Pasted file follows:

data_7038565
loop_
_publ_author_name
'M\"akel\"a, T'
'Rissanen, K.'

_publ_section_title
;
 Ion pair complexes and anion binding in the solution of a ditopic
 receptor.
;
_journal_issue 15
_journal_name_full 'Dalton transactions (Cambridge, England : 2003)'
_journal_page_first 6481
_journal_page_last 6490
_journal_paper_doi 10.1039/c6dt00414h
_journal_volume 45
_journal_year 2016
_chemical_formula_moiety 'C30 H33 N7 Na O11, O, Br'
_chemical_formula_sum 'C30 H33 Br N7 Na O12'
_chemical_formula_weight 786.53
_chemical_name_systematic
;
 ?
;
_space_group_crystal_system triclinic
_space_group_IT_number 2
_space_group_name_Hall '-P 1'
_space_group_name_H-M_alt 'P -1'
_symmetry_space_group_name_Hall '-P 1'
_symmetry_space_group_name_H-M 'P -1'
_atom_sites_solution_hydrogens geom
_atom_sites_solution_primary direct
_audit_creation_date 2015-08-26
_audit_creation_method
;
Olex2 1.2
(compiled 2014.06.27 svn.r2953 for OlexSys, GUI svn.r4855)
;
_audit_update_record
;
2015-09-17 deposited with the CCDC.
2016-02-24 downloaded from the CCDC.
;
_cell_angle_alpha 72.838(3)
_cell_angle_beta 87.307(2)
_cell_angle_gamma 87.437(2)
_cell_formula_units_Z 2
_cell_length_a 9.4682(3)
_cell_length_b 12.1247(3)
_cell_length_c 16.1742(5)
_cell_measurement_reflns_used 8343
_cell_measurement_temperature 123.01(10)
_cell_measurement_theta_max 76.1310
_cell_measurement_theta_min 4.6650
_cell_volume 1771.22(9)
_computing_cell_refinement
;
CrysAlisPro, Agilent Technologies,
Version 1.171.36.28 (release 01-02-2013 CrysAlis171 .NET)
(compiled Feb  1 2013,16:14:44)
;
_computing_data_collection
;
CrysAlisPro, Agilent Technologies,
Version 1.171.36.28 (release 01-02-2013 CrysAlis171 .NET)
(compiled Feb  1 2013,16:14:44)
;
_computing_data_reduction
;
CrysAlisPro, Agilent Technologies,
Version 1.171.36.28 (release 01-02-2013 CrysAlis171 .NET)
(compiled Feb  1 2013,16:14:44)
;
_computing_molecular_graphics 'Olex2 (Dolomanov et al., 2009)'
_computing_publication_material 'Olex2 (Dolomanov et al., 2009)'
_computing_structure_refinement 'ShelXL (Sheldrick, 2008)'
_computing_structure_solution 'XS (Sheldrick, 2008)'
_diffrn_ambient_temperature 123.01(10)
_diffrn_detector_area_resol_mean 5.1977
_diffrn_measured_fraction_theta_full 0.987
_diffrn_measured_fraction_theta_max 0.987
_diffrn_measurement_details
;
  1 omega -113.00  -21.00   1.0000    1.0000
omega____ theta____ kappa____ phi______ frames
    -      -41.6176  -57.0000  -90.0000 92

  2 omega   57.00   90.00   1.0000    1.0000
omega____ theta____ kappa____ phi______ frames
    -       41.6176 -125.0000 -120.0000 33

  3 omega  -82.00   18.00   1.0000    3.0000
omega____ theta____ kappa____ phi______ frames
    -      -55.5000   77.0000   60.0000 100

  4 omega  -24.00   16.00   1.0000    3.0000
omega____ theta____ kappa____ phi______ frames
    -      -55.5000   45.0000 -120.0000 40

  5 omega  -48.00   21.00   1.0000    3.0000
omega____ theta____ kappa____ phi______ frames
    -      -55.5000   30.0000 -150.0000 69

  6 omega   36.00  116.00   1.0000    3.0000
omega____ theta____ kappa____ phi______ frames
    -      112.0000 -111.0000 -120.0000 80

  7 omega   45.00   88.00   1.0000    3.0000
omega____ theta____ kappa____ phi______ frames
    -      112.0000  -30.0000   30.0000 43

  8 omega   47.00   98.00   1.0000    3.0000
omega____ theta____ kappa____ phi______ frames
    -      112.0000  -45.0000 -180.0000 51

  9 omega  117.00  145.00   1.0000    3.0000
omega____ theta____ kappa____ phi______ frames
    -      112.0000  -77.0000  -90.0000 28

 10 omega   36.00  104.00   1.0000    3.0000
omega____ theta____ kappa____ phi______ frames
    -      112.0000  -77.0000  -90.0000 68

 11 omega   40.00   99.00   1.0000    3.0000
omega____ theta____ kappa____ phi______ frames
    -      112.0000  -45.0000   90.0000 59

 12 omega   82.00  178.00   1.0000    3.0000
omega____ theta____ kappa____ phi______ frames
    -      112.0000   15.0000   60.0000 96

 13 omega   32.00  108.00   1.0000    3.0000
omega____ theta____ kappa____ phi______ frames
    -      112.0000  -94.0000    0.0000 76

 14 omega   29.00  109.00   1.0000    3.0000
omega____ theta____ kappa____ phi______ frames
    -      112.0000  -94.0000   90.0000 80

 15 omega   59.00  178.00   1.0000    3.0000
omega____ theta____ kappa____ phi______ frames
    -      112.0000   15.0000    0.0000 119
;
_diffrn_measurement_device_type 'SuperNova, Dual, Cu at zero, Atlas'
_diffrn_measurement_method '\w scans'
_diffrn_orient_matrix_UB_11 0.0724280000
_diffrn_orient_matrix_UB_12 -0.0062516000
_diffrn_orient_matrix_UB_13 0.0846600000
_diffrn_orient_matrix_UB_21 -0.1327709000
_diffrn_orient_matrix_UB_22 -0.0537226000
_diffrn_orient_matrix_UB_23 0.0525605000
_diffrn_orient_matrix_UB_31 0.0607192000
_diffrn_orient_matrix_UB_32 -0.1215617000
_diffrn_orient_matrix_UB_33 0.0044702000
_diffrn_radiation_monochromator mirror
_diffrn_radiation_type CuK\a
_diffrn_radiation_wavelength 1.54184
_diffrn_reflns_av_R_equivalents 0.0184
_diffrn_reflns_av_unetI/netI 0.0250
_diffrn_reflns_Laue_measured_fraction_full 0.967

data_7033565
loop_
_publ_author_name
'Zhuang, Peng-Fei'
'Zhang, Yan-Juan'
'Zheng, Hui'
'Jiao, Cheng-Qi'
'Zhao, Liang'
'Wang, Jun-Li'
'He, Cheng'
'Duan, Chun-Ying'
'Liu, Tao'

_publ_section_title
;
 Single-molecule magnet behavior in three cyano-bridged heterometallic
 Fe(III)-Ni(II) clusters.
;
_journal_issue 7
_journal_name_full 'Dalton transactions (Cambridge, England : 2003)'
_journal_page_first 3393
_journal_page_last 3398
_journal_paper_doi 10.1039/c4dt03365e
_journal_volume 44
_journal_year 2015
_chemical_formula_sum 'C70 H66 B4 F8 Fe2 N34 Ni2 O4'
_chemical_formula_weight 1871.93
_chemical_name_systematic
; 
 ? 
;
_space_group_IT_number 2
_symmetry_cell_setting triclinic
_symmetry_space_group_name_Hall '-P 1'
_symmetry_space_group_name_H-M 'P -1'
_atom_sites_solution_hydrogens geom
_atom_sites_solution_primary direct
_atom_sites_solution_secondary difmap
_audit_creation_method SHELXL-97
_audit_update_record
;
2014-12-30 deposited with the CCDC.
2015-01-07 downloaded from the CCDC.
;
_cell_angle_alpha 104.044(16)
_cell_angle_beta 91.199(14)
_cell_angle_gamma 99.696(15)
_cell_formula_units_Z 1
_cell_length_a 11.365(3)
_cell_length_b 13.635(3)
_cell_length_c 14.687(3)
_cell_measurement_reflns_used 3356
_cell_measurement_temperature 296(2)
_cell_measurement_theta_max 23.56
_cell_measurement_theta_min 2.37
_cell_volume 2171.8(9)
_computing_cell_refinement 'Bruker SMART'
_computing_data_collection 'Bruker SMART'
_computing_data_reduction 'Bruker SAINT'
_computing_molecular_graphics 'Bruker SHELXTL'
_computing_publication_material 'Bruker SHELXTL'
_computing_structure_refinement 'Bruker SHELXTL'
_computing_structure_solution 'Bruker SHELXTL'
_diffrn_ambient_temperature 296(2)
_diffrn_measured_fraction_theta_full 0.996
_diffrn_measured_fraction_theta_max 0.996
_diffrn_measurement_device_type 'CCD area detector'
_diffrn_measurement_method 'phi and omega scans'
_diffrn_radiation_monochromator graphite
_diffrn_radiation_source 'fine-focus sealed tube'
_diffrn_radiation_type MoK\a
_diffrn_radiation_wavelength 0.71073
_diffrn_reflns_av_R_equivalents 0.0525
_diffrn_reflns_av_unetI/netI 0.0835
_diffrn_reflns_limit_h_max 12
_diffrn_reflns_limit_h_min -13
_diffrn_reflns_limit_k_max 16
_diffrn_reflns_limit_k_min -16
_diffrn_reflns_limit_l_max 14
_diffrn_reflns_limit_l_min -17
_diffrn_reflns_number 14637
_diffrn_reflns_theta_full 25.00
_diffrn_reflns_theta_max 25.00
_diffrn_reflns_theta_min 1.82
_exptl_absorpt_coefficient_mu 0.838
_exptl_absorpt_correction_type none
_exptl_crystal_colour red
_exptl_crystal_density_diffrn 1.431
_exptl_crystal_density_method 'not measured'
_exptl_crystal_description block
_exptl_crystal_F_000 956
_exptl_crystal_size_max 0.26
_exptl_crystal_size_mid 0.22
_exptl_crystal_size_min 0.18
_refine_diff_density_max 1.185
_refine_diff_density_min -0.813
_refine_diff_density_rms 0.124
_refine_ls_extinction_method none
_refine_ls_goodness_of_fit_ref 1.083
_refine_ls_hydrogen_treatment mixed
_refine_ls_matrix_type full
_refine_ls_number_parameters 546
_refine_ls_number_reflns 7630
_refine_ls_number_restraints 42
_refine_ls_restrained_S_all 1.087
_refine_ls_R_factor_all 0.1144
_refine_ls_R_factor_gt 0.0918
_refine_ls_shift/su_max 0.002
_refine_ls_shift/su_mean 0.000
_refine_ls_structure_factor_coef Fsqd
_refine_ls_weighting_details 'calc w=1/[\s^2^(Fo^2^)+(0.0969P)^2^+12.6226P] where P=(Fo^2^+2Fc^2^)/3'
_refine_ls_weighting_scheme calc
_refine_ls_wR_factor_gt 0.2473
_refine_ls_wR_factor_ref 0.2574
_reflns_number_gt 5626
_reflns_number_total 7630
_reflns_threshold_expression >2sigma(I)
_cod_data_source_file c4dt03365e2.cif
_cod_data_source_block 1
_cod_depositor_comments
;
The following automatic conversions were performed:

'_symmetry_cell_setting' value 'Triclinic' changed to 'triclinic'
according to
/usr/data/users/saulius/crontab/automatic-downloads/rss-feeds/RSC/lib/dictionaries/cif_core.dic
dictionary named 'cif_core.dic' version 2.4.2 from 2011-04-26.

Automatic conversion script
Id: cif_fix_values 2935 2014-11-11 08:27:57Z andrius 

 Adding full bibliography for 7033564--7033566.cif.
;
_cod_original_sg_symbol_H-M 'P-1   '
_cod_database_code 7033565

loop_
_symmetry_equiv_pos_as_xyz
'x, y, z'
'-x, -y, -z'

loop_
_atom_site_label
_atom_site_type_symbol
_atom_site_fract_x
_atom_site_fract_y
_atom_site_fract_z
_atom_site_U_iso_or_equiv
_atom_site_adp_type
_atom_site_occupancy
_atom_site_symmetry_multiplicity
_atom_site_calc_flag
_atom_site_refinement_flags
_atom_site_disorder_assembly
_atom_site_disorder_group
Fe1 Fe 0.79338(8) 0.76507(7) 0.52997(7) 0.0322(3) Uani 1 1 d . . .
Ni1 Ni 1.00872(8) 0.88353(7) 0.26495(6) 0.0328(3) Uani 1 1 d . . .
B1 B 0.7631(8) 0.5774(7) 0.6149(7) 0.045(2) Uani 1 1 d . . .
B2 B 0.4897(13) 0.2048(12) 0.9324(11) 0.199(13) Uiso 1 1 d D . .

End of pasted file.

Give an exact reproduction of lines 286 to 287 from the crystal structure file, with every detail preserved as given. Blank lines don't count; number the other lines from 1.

_atom_site_fract_y
_atom_site_fract_z